"The backlog in domestic courts raised concerns regarding judicial effectiveness, efficiency, and the rule of law. NGOs reported that violation of the right to trial within reasonable time remained one of the fundamental problems of the judiciary. In some civil cases, especially with regard to property, proceedings lasted for more than a decade," it adds.

The document says that civilian authorities maintained effective oversight over police, the armed forces, and the intelligence services, and that the government has effective mechanisms to investigate and punish abuse.

The State Department says that several prisons in Croatia remained overcrowded, such as the one in Osijek, and that there were reports of isolated and sporadic cases of physical and verbal mistreatment of prisoners and detainees by correctional officers.

"A significant number of cases of missing persons from the 1991-95 conflict remained unresolved. The government reported that as of October 18, more than 1,500 persons remained missing, and the government was searching for the remains of 414 individuals known to be deceased, for a total of 1,922 unsolved missing persons cases," the report says.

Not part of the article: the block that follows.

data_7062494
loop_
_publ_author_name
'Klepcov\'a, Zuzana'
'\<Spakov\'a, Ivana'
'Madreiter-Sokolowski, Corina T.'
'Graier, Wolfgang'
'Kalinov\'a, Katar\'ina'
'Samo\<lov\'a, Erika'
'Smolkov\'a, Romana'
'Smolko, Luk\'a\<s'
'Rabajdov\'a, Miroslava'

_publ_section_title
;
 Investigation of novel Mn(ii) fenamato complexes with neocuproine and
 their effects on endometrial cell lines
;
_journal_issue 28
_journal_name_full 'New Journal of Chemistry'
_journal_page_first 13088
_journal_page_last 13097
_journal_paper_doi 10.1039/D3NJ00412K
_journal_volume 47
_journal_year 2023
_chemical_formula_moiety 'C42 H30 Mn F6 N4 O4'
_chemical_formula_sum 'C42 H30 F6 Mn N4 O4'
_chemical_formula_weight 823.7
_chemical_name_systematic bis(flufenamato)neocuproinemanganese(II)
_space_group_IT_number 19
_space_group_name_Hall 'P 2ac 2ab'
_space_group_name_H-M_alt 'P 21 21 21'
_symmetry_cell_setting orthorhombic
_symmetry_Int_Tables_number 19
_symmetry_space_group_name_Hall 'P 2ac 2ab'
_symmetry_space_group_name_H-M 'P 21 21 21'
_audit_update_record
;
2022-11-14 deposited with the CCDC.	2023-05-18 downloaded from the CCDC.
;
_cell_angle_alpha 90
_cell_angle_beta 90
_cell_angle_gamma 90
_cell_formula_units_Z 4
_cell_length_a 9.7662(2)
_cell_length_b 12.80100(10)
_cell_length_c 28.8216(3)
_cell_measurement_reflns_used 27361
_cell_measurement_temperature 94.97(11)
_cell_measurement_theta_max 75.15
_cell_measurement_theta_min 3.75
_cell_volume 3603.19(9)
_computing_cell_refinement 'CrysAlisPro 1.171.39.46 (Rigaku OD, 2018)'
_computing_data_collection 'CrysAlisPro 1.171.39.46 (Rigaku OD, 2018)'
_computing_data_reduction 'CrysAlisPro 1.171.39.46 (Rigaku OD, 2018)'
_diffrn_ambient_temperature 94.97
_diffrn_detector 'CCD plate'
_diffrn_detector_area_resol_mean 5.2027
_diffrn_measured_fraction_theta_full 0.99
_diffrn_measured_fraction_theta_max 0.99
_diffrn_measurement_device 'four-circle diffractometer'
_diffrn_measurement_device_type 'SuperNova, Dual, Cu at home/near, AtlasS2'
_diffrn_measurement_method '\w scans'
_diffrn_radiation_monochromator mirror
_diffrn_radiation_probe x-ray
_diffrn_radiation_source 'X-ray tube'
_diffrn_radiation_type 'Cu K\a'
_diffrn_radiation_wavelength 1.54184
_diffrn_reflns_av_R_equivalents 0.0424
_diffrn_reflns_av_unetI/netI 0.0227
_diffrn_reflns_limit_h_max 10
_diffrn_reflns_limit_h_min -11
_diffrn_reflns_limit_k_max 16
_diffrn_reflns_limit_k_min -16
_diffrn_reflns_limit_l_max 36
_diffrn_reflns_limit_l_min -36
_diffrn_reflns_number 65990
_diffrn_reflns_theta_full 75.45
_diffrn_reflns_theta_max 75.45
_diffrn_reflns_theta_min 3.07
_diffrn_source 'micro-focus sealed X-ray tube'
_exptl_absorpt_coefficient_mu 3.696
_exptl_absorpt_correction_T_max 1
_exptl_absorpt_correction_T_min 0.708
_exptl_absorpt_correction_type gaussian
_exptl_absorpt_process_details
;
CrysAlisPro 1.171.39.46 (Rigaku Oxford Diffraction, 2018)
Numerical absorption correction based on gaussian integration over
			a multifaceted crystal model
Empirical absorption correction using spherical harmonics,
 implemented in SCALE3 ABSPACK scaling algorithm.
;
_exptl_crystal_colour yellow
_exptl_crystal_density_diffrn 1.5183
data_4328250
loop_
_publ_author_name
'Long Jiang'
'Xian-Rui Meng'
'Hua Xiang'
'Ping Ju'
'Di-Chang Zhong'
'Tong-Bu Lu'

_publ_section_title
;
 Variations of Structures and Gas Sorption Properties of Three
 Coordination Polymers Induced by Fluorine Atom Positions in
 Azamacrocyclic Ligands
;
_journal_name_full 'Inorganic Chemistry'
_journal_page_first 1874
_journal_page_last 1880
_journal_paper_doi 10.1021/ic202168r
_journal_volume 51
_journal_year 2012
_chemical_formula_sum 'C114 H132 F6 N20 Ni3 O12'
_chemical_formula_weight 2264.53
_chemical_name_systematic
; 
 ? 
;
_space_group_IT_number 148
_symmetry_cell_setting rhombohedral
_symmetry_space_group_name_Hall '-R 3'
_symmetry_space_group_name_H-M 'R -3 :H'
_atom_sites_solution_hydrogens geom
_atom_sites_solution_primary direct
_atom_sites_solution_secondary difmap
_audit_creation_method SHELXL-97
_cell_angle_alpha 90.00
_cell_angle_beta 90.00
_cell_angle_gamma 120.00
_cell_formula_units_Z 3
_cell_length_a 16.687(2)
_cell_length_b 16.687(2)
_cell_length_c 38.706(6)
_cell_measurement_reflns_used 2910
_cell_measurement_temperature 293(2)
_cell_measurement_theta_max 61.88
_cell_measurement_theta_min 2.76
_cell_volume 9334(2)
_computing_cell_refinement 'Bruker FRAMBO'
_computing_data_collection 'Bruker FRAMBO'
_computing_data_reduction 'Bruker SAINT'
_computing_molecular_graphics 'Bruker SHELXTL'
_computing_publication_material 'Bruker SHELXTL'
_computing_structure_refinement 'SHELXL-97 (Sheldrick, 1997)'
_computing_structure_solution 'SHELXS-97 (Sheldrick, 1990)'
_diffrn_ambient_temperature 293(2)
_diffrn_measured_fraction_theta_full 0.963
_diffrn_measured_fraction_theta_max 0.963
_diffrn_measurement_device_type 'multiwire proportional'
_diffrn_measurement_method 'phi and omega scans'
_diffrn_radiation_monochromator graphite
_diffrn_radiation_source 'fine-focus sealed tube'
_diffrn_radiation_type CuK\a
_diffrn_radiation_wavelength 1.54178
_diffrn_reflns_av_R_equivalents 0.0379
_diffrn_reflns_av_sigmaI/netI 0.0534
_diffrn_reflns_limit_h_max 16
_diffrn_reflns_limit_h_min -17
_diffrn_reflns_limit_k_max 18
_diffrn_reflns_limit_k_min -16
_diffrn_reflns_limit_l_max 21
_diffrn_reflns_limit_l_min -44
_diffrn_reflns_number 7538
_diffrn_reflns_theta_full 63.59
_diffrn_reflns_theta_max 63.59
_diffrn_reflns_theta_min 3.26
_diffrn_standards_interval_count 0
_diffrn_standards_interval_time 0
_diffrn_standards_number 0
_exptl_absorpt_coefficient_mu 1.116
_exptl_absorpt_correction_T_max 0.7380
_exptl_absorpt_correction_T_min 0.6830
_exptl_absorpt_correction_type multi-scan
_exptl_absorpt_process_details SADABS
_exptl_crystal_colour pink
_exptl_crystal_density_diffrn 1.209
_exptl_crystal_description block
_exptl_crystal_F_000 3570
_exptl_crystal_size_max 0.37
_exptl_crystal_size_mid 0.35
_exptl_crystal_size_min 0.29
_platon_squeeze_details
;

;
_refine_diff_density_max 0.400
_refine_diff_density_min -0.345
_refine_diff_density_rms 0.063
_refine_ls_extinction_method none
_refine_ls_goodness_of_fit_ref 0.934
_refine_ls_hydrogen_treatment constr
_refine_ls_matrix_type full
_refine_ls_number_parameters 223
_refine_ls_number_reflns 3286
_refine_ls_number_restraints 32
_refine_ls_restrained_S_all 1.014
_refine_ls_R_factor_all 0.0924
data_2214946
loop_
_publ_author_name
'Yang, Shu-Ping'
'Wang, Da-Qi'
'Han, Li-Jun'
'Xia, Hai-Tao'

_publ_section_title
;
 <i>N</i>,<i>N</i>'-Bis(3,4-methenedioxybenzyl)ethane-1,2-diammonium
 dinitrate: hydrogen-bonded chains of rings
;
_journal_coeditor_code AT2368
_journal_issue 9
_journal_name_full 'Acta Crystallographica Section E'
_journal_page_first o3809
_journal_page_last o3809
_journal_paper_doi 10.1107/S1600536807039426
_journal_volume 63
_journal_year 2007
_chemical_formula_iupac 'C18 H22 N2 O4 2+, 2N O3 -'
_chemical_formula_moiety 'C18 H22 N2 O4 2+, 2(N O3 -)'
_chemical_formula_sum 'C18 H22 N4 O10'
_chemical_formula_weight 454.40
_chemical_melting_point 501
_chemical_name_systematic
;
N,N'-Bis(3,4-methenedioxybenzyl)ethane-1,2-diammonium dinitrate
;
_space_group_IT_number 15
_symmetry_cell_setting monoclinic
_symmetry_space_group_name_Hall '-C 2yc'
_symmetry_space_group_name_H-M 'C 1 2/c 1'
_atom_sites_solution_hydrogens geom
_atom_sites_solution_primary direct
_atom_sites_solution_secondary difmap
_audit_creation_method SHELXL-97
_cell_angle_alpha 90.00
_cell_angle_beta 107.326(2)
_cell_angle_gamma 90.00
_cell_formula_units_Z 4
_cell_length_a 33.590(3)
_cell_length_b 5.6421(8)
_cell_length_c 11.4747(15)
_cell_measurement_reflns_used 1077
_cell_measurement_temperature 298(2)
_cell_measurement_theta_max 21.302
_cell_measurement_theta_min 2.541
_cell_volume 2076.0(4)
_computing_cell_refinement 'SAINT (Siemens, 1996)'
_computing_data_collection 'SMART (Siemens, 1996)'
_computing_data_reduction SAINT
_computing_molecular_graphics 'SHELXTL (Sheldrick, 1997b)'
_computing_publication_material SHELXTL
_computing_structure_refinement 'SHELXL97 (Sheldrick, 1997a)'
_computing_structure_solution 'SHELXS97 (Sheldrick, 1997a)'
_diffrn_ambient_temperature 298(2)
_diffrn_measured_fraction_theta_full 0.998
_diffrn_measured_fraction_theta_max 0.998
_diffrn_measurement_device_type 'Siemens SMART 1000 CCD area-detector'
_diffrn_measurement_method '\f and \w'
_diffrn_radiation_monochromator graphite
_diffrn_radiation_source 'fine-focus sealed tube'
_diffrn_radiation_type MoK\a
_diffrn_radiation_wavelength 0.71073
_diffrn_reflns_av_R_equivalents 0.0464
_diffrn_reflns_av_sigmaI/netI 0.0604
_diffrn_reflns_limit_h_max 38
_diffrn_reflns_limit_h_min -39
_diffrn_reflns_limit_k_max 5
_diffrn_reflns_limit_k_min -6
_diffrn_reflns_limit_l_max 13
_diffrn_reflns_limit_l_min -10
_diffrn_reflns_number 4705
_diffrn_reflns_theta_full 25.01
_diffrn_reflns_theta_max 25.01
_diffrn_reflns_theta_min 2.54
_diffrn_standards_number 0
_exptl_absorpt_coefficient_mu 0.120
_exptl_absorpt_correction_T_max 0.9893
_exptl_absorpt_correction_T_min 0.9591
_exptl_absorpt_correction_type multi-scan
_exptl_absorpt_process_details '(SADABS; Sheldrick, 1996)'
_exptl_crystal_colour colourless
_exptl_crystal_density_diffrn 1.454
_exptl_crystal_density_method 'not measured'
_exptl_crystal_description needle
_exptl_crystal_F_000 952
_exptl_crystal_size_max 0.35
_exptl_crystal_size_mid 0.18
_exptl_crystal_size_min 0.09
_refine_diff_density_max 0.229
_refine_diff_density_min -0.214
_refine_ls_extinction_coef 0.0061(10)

The document says that the government generally respected the right to freedom of expression, which is guaranteed by the constitution and law. "An independent press, an effective judiciary, and a functioning democratic political system combined in most cases to promote freedom of expression, including for the press."

However, NGOs reported that the government did not adequately investigate or prosecute cases in which journalists or bloggers received threats. The enforcement of provisions on hate speech, including the use of Nazi- and Ustasha-era symbols and slogans, remained inadequate.

"Independent media were active and expressed a wide variety of views without restriction," the report says and adds: "Observers said, however, that information regarding actual ownership of some local radio and television channels was not always publicly available, raising concerns about bias, censorship, and the vulnerability of audiences in the country to malign influence."

The document notes that "members of the press reported practicing self-censorship for fear of receiving online harassment, upsetting politically connected individuals, or losing their jobs for covering certain topics."

The report says that the government in most cases cooperated with the Office of the UN High Commissioner for Refugees (UNHCR) and other humanitarian organisations in providing protection and assistance to internally displaced persons, refugees, returning refugees, asylum seekers, stateless persons, and other persons of concern.